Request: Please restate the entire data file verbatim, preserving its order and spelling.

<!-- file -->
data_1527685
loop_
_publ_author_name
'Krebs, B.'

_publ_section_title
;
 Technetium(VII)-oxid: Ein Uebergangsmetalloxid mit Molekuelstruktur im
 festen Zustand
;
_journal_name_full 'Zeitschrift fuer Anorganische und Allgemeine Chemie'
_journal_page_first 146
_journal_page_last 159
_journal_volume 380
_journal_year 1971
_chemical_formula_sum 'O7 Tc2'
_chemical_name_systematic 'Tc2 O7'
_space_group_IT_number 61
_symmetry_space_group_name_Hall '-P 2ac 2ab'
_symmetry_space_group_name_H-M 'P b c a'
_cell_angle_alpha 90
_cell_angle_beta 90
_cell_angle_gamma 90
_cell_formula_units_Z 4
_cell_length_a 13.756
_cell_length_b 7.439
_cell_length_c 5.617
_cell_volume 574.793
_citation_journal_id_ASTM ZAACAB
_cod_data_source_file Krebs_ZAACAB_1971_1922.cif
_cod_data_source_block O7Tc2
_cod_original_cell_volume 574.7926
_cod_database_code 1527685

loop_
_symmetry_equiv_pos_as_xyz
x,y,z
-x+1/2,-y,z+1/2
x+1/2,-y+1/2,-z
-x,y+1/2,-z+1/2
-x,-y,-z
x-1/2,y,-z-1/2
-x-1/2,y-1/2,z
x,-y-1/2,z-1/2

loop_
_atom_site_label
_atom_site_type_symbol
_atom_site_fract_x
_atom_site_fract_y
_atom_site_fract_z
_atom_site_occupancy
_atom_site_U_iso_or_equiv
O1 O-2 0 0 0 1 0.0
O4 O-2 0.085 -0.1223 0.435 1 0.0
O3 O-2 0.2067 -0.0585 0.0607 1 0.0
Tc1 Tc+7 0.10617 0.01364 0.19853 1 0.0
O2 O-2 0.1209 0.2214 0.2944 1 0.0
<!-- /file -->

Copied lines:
data_1527685
loop_
_publ_author_name
'Krebs, B.'

_publ_section_title
;
 Technetium(VII)-oxid: Ein Uebergangsmetalloxid mit Molekuelstruktur im
 festen Zustand
;
_journal_name_full 'Zeitschrift fuer Anorganische und Allgemeine Chemie'
_journal_page_first 146
_journal_page_last 159
_journal_volume 380
_journal_year 1971
_chemical_formula_sum 'O7 Tc2'
_chemical_name_systematic 'Tc2 O7'
_space_group_IT_number 61
_symmetry_space_group_name_Hall '-P 2ac 2ab'
_symmetry_space_group_name_H-M 'P b c a'
_cell_angle_alpha 90
_cell_angle_beta 90
_cell_angle_gamma 90
_cell_formula_units_Z 4
_cell_length_a 13.756
_cell_length_b 7.439
_cell_length_c 5.617
_cell_volume 574.793
_citation_journal_id_ASTM ZAACAB
_cod_data_source_file Krebs_ZAACAB_1971_1922.cif
_cod_data_source_block O7Tc2
_cod_original_cell_volume 574.7926
_cod_database_code 1527685

loop_
_symmetry_equiv_pos_as_xyz
x,y,z
-x+1/2,-y,z+1/2
x+1/2,-y+1/2,-z
-x,y+1/2,-z+1/2
-x,-y,-z
x-1/2,y,-z-1/2
-x-1/2,y-1/2,z
x,-y-1/2,z-1/2

loop_
_atom_site_label
_atom_site_type_symbol
_atom_site_fract_x
_atom_site_fract_y
_atom_site_fract_z
_atom_site_occupancy
_atom_site_U_iso_or_equiv
O1 O-2 0 0 0 1 0.0
O4 O-2 0.085 -0.1223 0.435 1 0.0
O3 O-2 0.2067 -0.0585 0.0607 1 0.0
Tc1 Tc+7 0.10617 0.01364 0.19853 1 0.0
O2 O-2 0.1209 0.2214 0.2944 1 0.0